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Oral History Interview with Willa V. Robinson, January 14, 2004. Interview U-0014. Southern Oral History Program Collection (#4007).
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  • Abstract
    This interview reveals a variety of responses to the integration process in one southern town. Willa V. Robinson describes the integration process in Maxton, North Carolina. Robinson, who grew up poor in this small town in eastern North Carolina, attended all-black schools, and her children were among the last students in the area to attend segregated schools. The Maxton area has a significant Native American population, but their presence did not seem to complicate the integration process or many whites' response to it. Some whites responded by burning down a black school, but most simply pulled their children from public schools. The legacy of this flight is underfunded public schools.
    Excerpts
  • Childhood absent of racial awareness
  • White child casts off black friend
  • Whites burn down black school
  • Tensions arise over desegregation
  • Blacks and Native Americans live and work together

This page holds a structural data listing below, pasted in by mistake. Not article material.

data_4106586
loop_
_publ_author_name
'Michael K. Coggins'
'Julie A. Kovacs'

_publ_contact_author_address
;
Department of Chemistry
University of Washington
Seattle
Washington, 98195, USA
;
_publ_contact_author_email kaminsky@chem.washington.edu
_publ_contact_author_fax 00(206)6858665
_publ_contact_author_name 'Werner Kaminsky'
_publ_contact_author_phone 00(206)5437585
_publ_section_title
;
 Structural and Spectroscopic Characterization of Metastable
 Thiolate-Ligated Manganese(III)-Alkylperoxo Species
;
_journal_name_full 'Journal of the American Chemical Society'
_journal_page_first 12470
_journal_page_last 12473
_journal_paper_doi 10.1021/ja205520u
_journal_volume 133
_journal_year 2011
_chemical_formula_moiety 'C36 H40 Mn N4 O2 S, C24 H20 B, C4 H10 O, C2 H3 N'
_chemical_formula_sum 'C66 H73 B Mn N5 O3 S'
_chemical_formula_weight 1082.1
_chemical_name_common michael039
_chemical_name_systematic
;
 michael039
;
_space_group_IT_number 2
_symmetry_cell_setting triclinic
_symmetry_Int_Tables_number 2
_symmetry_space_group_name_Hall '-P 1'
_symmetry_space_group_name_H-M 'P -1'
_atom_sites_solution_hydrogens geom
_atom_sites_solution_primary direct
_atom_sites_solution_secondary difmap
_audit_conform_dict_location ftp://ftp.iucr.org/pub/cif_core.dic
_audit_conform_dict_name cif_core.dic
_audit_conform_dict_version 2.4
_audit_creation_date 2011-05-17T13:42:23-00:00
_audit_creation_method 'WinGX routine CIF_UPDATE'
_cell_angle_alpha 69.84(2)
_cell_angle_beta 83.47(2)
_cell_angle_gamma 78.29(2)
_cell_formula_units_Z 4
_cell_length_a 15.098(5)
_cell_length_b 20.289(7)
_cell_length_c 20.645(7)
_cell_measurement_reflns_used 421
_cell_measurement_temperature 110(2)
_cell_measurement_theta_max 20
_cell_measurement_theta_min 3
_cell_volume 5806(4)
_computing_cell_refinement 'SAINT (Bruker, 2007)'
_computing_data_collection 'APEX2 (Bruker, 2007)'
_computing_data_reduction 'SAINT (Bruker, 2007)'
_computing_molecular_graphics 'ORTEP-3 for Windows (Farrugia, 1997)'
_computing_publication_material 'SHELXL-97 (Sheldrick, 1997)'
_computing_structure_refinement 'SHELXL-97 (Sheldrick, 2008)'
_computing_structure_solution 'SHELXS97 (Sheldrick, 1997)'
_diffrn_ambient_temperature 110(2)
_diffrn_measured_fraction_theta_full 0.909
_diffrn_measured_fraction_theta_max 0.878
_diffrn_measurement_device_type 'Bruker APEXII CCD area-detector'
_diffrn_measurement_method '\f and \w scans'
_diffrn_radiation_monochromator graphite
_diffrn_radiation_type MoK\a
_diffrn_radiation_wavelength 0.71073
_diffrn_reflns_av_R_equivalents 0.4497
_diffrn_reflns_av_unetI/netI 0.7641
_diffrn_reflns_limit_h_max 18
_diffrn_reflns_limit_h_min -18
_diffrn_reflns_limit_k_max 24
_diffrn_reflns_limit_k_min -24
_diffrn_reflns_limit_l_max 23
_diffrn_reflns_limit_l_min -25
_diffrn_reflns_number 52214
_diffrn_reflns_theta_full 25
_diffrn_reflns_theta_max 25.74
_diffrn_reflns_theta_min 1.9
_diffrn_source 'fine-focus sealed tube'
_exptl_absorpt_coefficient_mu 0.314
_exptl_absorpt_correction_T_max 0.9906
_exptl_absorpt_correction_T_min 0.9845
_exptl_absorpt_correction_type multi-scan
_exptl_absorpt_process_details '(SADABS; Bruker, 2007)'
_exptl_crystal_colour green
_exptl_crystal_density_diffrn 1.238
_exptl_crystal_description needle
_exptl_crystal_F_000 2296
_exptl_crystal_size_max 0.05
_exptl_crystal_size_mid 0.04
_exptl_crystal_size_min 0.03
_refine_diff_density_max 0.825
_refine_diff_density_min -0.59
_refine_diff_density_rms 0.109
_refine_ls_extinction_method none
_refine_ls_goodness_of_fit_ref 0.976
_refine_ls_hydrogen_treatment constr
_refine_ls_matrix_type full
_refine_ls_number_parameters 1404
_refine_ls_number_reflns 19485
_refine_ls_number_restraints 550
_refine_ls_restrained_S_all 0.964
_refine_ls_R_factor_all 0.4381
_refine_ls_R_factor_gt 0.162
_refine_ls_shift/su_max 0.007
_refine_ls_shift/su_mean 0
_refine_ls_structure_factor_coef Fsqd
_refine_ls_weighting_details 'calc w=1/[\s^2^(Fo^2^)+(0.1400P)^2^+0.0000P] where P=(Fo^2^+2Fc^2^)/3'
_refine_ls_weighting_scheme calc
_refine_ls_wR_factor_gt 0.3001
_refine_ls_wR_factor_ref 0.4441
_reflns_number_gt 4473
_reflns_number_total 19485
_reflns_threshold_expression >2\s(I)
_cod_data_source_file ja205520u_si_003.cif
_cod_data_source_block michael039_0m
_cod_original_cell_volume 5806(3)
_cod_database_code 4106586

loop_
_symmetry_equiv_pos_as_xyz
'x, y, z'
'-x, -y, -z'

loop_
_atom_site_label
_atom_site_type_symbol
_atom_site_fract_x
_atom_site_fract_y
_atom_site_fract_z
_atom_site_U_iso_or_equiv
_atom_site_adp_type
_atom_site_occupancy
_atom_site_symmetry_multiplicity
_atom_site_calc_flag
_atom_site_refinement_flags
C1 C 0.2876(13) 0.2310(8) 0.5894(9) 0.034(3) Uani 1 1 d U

• White flight from integrating schools
  • Post-integration decline of educational quality
  • Blacks feel helpless during integration
  • Whites burn down black school
  • Poor high school resources leave black students unprepared for college
  • Post-integration decline of public schools
  • Opposition to integration
  • Whites burn down black school
  • Learn More
  • Finding aid to the Southern Oral History Program Collection
  • Database of all Southern Oral History Program Collection interviews
  • Subjects
  • North Carolina--Race relations--20th century
  • Robeson County (N.C.)--Race relations
  • African Americans--North Carolina--History--20th century
  • Civil rights--North Carolina
  • African Americans--Civil rights--North Carolina
  • Civil rights movements--North Carolina--History--20th century
  • Civil rights movements--North Carolina--Robeson County
  • Robeson County (N.C.)--History--20th century
  • African Americans--North Carolina--Robeson County
  • The Southern Oral History Program transcripts presented here on Documenting the American South undergo an editorial process to remove transcription errors. Texts may differ from the original transcripts held by the Southern Historical Collection.

    Funding from the Institute for Museum and Library Services supported the electronic publication of this title.